SEESAC Publishes a Practical Guide on Addressing Arms Diversions

SEESAC’s tailor-made SALW Knowledge Base has been recently expanded to include a publication focusing on strengthening post-export controls. The report ‘Addressing the Unauthorized Re-export or Re-Transfer of Arms and Ammunition’’ reviews international guidelines and practices for cases when arms are re-exported or re-transferred from their intended locations or users. Published on February 18, 2015, the comprehensive report analyses both regional and international standards, as well as national policies and practices on re-export and re-transfer controls with particular focus on South Eastern Europe.

The report presents a comprehensive overview of the different ways in which states can and do impose re-export and re-transfer controls, enforce and monitor these controls and respond to reported violations. It also provides a set of guidelines to assist states in South East Europe with the development and implementation of re-export and re-transfer controls – particularly how to respond in an effective and transparent manner to reports and allegations of unauthorized re-exports and re-transfers.

The report is accompanied by a Toolkit for Addressing Unauthorized Re-export and Re-transfer of Arms and Ammunition, available in English and three local languages, (BCMS, Macedonian and Albanian), which complements the report by providing licensing officers with specific language to be included in the licensing documentation, a menu of tools that can be used, and checklists helping them  to impose and enforce re-export and re-transfer of controls and respond to violations in the best way possible.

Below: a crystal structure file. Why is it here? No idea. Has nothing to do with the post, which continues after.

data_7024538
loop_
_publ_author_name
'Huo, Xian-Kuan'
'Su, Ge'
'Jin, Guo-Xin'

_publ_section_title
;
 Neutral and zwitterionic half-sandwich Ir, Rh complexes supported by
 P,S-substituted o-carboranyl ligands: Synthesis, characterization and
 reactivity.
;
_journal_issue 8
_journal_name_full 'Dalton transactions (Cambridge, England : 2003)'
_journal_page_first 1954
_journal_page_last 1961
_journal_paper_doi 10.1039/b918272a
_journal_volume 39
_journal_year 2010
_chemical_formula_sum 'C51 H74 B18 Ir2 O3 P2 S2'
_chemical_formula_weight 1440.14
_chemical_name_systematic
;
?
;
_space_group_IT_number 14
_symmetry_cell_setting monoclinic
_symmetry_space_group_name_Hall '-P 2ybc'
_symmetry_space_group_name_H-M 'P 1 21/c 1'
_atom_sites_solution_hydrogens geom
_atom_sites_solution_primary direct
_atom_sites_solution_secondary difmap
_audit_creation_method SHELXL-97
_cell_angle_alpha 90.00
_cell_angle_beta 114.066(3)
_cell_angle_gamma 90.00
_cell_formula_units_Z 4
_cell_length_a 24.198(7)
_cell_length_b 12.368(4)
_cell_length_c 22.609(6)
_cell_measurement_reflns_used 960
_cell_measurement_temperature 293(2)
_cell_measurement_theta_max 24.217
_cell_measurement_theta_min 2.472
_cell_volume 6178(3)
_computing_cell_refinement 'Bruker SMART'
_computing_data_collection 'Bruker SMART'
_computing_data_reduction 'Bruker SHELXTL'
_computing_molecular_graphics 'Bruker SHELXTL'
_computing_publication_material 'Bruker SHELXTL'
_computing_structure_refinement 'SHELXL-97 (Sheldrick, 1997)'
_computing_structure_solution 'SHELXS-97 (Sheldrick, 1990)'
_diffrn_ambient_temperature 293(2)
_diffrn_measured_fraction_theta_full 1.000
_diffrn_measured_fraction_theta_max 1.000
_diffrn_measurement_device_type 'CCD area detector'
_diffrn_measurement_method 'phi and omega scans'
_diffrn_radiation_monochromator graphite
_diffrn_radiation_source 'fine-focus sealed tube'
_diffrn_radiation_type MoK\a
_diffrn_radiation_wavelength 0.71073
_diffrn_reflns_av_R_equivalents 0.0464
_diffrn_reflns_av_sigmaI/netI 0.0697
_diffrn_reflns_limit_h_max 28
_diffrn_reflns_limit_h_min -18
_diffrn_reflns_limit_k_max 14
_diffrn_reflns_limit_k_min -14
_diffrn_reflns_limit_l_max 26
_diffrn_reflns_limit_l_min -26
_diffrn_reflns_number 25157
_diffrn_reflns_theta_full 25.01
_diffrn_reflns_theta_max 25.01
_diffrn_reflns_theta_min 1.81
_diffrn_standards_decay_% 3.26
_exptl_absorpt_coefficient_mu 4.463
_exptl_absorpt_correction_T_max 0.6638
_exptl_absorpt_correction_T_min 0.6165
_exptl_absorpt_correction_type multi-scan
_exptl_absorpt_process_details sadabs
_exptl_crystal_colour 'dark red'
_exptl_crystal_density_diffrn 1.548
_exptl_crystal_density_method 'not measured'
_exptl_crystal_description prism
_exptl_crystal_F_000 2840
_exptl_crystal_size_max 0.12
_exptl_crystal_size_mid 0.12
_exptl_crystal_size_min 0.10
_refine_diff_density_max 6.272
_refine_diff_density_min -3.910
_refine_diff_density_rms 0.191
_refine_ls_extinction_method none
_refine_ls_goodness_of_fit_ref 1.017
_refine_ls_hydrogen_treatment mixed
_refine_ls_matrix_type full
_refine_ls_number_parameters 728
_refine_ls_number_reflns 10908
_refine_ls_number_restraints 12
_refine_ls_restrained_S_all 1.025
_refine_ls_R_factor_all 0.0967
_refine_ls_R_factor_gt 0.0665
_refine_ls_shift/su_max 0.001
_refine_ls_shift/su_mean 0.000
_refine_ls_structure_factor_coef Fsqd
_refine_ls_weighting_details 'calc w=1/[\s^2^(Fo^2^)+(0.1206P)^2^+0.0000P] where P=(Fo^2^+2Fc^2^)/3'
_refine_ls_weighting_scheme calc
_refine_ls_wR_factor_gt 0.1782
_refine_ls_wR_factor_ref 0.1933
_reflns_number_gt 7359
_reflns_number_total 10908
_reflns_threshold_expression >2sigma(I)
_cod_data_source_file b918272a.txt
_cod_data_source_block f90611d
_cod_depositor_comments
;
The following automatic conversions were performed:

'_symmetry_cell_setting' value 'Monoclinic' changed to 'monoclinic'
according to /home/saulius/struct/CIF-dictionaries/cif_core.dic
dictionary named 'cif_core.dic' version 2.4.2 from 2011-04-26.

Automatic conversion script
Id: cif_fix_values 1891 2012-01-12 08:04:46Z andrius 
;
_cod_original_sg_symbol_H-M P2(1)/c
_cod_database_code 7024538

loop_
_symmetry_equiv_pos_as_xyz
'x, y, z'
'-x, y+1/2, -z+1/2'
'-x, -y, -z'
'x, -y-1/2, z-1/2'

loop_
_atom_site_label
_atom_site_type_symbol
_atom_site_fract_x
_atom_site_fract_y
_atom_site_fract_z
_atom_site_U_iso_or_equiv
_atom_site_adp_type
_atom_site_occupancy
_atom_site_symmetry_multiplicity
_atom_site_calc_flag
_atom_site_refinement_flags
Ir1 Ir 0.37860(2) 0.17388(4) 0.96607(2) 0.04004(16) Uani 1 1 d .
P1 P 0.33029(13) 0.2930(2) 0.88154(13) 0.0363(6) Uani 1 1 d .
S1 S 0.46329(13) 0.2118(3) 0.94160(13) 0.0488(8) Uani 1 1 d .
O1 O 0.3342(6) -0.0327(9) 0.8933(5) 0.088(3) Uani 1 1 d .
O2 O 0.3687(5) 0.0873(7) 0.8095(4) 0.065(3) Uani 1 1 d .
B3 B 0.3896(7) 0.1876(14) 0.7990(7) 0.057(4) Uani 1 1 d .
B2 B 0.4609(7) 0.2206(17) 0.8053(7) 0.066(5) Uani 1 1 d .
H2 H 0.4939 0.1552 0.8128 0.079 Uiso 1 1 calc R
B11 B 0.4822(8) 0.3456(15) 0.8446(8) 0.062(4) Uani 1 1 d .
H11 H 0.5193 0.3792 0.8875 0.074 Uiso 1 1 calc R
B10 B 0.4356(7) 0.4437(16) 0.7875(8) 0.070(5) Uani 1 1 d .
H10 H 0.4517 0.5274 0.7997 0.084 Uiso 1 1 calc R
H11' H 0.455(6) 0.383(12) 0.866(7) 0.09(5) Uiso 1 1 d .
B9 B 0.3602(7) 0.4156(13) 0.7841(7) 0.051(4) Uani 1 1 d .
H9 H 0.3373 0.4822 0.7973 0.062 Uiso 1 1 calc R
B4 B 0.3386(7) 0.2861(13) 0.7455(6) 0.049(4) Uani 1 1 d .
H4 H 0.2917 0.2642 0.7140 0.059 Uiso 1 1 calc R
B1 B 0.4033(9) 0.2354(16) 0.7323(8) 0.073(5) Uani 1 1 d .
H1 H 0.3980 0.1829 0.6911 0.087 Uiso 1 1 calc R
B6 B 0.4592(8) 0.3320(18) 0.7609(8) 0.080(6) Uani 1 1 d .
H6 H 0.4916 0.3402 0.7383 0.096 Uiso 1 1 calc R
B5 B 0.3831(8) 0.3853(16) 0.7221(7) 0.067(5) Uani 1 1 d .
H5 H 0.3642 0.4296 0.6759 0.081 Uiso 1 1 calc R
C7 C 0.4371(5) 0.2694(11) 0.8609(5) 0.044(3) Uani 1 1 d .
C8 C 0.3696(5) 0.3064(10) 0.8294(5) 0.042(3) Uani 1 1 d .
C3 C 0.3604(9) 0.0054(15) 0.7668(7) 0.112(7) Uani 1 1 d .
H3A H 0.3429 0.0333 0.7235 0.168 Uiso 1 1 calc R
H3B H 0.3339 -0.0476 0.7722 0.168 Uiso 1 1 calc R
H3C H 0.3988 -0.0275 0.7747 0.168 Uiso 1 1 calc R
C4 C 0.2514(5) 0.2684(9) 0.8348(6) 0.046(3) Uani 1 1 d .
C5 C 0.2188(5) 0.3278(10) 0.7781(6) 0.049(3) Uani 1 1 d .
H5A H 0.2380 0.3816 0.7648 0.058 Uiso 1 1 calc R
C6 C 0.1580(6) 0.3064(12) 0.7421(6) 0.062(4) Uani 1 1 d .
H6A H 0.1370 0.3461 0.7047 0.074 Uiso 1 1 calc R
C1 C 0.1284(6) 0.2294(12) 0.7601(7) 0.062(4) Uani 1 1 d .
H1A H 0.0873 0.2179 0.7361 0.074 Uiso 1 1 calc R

Both the Report and the Toolkit were researched and writen by Mark Bromley and Lawrence Dermody from the Stockholm International Peace Research Institute (SIPRI)


The Report and Toolkit are products developed under SEESAC Arms Exports Control Programme, funded by the Ministry of Foreign Affairs of the Kingdom of Norway.  Countries participating in this Programme through its Regional Information Exchange Process (RIEP) identified the strengthening of exports controls as an area that required more work, while SEESAC facilitated the creation of the report and the toolkit in line with their requirements. 


SEESAC is dedicated to identifying and filling knowledge gaps by building a publicly available SALW Knowledge Base consisting of over 65 research-based publications covering issues ranging from SALW Legislation, to Community Policing and SALW Stockpile Management. SEESAC’s approach is to meet specific and targeted information needs for SALW issues in the region.